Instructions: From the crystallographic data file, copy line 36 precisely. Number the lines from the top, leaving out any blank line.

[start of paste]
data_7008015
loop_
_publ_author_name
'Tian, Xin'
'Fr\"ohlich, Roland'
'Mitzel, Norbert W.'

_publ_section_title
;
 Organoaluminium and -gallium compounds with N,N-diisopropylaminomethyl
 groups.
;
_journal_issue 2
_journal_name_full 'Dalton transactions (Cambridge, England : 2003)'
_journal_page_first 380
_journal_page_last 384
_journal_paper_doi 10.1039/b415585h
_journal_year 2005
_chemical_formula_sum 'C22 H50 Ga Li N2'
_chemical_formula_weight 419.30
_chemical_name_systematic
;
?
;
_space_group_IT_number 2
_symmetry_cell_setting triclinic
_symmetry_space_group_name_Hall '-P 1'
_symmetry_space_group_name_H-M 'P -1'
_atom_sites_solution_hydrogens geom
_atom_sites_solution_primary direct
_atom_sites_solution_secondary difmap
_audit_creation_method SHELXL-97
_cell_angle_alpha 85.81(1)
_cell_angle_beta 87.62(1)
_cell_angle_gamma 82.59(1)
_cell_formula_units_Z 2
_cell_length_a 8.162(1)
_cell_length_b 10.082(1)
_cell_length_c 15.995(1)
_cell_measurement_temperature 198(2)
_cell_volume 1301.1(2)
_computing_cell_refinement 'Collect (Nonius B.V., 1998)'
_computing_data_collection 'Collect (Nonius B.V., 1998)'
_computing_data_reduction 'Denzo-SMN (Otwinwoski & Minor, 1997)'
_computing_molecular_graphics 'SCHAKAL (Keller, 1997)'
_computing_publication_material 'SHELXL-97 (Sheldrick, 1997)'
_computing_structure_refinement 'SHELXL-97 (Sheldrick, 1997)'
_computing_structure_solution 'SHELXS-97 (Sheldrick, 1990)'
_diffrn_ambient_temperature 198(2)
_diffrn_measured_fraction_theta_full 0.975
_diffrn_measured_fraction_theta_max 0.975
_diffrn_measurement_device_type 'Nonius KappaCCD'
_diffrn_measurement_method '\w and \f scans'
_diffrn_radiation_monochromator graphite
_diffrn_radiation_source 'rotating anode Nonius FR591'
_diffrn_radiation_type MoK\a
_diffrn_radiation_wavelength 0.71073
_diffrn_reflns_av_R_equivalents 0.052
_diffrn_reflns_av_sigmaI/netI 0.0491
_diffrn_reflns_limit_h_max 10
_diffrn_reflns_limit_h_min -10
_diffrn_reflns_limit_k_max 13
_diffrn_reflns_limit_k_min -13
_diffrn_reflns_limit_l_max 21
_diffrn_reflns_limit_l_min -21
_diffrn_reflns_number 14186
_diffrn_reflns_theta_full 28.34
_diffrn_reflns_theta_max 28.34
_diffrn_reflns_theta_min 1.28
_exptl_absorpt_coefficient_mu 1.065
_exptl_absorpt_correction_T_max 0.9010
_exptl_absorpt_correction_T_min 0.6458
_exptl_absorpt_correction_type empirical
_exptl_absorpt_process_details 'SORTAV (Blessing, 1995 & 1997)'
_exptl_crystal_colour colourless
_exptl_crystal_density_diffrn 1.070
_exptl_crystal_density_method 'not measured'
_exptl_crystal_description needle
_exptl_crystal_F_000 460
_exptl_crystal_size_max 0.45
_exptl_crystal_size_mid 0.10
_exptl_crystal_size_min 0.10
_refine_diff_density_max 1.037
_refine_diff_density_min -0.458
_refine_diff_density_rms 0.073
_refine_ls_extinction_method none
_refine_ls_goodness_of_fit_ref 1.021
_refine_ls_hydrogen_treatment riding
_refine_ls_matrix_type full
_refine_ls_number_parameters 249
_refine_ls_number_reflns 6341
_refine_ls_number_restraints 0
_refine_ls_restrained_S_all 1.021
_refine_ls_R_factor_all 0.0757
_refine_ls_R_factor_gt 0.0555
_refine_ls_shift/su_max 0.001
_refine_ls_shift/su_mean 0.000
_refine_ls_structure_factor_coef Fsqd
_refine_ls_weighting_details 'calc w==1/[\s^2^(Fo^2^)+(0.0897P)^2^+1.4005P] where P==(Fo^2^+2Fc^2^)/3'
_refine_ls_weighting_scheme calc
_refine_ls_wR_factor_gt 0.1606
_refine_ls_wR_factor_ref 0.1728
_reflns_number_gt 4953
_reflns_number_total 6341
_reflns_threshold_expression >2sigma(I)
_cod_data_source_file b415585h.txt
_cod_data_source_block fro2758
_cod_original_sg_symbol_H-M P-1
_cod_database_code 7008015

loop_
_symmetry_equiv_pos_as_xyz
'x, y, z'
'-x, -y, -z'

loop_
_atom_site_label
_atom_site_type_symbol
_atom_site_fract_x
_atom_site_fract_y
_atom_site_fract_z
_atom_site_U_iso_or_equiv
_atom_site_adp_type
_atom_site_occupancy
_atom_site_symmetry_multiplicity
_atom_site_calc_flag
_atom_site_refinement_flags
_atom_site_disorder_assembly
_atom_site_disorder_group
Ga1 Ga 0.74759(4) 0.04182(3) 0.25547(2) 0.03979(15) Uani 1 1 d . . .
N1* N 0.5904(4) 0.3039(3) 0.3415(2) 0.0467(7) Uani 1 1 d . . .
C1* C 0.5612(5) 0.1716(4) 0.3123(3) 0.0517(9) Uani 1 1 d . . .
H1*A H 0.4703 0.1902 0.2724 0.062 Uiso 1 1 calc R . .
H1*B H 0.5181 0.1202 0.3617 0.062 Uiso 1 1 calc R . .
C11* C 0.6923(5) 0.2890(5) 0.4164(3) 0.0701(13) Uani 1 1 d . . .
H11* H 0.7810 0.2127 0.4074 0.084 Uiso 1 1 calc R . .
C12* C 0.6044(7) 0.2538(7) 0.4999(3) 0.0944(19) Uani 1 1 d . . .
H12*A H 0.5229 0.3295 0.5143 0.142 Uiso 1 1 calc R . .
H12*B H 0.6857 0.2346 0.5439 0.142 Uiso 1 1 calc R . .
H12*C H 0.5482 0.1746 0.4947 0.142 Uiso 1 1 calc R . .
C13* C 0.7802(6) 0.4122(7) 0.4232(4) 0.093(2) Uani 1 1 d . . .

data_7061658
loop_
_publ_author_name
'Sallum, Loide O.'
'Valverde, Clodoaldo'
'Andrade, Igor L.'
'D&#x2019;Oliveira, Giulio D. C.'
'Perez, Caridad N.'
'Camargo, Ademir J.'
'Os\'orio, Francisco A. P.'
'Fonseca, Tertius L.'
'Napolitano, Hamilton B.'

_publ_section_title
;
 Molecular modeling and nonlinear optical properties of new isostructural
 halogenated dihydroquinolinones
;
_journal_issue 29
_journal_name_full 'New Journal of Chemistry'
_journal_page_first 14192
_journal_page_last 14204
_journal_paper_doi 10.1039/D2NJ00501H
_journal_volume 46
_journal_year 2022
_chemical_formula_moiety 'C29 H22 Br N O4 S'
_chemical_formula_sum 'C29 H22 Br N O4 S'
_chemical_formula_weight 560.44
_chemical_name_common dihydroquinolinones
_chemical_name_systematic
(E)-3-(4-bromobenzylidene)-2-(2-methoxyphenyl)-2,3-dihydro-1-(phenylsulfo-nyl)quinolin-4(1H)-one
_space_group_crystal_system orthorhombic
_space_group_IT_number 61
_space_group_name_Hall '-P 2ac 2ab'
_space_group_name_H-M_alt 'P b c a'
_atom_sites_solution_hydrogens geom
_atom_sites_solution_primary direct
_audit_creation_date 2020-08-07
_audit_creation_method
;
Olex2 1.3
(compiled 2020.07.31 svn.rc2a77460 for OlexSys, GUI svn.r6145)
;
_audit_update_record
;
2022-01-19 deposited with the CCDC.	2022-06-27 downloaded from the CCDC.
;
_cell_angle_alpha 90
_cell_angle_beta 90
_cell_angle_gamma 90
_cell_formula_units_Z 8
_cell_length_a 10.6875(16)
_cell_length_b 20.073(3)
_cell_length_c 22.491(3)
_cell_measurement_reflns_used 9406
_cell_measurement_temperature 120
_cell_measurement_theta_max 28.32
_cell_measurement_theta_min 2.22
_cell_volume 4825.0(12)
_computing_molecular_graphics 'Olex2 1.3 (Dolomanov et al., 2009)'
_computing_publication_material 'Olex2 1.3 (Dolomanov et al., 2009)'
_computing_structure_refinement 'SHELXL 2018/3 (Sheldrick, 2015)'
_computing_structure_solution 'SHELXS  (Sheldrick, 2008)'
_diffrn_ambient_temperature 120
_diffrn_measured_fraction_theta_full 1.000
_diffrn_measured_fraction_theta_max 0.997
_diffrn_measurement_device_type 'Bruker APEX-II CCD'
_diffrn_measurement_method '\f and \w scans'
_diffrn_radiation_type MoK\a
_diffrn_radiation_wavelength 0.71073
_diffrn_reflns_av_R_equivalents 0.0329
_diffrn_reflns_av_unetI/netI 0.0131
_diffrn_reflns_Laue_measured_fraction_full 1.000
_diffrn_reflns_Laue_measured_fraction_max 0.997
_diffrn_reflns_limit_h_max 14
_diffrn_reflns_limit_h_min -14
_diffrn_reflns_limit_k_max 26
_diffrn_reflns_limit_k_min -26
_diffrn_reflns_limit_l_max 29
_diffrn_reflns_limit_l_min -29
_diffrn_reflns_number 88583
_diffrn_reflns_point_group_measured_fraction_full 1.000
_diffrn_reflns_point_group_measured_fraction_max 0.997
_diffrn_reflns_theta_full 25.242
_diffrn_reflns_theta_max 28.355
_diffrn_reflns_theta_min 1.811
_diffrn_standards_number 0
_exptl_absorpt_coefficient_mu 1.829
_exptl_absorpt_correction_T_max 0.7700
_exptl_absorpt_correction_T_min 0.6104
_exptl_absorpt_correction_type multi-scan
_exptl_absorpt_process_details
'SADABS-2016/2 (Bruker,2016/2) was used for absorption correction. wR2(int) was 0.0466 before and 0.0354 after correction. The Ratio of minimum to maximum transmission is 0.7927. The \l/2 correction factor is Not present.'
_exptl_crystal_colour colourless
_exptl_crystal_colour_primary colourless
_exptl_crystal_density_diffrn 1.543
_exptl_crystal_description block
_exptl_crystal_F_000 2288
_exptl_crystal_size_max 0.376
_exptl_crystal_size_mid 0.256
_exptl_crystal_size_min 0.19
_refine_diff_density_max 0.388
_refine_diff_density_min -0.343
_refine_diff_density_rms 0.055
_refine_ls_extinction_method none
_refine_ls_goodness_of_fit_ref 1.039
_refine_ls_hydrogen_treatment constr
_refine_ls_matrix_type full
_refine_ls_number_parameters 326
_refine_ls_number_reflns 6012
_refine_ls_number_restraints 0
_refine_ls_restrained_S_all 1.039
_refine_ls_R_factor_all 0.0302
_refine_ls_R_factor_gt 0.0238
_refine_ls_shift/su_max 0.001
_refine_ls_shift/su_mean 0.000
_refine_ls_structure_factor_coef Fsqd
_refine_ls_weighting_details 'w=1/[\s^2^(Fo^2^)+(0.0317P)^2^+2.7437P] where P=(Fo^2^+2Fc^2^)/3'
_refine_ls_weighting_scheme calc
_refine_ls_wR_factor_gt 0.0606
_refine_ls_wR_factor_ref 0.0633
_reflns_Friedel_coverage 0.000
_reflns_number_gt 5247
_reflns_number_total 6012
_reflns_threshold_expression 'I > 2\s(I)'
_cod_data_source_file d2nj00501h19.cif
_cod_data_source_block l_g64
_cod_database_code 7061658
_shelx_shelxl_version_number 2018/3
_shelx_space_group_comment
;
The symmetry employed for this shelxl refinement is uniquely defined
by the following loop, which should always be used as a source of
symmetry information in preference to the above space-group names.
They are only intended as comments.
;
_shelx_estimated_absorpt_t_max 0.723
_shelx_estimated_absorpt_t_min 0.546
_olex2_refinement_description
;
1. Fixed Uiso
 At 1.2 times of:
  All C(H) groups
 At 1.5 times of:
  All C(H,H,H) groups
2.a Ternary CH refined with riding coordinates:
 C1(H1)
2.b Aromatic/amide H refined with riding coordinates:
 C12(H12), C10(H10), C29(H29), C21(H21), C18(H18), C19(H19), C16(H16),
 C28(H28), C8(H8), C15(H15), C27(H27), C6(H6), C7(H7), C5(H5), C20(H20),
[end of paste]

_cell_length_a 8.162(1)